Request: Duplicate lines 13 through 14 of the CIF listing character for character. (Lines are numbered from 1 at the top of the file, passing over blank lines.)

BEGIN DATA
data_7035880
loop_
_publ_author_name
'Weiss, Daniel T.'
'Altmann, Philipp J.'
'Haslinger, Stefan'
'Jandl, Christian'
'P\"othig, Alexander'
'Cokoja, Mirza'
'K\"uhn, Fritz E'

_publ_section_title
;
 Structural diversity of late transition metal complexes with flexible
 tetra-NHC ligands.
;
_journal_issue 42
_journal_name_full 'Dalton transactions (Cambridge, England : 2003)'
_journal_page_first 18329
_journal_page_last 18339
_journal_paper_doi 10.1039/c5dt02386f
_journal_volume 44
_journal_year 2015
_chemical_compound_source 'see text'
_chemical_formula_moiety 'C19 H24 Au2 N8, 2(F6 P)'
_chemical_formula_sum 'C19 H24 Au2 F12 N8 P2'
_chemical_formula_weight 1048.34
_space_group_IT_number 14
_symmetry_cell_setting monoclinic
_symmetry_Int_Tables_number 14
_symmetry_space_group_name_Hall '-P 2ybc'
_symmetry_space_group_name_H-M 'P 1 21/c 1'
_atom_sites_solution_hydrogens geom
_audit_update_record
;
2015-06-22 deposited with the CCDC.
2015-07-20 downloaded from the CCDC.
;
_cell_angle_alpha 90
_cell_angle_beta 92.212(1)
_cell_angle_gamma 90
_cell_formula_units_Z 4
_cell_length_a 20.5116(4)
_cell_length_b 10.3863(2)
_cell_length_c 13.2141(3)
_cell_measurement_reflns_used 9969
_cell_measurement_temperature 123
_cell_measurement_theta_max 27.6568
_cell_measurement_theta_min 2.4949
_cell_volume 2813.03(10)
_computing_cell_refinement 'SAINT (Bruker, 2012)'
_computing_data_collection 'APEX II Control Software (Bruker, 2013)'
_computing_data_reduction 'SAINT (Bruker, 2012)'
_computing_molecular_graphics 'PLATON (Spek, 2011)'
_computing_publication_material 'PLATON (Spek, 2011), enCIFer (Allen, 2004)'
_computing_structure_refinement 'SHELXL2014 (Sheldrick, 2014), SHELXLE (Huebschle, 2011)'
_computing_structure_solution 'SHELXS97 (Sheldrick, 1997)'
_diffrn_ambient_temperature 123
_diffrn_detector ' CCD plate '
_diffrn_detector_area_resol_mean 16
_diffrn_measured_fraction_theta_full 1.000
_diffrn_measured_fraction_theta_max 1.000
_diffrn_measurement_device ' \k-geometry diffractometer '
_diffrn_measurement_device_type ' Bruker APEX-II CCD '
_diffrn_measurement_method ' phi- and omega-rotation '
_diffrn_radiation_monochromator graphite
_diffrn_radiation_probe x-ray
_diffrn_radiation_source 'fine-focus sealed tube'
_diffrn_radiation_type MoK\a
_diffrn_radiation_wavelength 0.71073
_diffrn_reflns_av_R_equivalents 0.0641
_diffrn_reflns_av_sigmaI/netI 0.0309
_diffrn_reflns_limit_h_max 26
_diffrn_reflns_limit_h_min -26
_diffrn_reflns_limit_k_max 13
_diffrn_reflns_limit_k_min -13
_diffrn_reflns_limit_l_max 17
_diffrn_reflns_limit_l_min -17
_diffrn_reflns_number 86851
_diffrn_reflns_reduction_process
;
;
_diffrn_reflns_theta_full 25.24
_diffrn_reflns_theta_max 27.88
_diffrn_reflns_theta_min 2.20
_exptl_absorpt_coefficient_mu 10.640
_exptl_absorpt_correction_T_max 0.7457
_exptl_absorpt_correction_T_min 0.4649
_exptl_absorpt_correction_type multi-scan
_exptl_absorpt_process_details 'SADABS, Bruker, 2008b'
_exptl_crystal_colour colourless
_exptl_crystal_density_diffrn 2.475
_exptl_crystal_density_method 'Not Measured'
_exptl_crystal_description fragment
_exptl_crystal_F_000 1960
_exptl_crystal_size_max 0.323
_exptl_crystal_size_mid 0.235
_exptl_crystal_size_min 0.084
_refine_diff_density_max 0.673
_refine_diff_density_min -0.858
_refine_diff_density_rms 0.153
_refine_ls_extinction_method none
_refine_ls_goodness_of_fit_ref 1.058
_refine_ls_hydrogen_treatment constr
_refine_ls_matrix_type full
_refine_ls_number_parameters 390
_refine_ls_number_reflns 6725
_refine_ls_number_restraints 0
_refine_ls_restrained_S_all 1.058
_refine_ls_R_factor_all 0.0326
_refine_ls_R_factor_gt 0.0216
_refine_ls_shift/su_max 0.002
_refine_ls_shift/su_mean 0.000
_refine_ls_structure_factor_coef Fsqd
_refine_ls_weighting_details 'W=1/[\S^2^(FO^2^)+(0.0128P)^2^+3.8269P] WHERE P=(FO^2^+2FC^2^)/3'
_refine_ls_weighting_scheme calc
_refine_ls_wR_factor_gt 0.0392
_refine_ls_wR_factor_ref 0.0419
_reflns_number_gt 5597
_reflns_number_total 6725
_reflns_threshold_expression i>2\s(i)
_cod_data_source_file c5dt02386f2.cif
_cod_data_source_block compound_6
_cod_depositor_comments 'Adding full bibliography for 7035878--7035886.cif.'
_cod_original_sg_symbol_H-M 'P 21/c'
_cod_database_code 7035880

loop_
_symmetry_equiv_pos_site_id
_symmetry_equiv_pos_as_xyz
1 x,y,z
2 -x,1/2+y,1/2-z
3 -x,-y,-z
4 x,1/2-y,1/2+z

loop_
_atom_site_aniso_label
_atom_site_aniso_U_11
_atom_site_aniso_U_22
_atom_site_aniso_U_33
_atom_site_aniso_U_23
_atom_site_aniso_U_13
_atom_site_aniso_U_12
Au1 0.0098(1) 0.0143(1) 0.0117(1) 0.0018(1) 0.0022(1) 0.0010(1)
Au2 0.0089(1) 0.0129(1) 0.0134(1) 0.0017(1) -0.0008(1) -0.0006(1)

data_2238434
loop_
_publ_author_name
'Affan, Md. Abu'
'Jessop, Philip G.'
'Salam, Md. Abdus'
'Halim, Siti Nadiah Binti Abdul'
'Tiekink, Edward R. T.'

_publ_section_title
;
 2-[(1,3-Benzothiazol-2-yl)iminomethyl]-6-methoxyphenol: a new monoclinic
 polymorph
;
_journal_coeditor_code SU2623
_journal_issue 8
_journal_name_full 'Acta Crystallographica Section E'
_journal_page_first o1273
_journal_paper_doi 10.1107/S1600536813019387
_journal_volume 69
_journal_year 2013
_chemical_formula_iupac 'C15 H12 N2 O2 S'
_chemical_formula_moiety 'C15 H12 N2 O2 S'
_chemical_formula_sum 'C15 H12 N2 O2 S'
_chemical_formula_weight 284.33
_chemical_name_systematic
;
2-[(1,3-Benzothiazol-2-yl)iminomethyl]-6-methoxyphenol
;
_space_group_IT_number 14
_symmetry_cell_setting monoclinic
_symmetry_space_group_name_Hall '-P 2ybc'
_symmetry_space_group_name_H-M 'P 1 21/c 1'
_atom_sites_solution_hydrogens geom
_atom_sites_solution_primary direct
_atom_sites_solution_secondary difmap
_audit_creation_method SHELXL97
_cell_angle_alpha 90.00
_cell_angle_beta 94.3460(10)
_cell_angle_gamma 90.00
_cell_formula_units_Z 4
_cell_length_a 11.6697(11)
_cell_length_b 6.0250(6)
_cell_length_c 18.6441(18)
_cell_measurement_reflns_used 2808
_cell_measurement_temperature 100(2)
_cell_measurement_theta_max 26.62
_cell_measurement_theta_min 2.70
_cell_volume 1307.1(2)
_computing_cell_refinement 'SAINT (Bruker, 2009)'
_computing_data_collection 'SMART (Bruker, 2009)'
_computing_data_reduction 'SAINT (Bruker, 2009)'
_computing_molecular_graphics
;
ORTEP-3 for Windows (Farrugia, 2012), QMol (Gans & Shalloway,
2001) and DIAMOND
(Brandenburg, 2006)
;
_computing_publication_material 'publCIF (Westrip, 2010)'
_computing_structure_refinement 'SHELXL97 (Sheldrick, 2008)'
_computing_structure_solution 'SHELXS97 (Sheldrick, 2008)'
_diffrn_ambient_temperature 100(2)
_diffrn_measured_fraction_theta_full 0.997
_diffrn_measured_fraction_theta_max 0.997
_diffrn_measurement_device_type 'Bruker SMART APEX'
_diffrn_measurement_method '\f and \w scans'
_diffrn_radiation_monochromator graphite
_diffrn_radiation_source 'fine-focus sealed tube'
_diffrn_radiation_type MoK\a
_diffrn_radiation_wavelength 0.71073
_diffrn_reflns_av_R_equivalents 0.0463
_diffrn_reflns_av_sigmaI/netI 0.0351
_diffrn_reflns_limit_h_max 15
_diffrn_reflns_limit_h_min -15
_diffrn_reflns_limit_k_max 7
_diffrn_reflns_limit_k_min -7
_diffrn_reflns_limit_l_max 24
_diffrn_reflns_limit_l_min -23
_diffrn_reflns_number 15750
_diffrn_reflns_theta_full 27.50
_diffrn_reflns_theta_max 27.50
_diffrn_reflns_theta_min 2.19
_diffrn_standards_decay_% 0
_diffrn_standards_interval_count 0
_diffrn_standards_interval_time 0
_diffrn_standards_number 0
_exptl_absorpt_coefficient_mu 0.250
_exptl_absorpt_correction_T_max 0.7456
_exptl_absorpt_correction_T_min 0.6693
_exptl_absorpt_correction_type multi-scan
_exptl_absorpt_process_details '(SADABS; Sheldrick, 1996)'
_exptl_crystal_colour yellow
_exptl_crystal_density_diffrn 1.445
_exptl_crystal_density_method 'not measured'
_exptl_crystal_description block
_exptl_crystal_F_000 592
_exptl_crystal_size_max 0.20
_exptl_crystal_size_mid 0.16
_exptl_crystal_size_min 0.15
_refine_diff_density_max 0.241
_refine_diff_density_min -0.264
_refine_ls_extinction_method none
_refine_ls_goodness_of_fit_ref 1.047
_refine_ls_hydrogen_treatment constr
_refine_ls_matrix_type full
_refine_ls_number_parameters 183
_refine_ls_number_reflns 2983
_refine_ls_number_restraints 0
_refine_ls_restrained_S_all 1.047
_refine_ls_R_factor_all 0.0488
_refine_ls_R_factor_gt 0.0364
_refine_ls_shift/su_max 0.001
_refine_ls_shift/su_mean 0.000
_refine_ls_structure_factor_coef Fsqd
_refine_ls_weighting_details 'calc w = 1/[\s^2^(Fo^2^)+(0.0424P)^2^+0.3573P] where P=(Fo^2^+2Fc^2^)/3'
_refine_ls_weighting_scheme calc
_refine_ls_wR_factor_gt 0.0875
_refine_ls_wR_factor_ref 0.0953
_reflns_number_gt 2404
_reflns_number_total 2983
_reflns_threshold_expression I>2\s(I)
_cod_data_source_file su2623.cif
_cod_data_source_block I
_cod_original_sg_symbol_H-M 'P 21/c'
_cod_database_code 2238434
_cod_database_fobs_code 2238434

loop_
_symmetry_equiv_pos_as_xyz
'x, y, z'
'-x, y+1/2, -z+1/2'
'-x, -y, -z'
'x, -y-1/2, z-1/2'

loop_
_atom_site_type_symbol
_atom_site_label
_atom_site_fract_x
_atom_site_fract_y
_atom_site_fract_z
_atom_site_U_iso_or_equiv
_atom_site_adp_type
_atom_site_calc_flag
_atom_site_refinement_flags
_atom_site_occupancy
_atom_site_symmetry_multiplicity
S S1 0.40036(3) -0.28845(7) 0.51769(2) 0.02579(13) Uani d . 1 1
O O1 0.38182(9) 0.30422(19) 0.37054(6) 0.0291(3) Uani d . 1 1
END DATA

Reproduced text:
 Structural diversity of late transition metal complexes with flexible
 tetra-NHC ligands.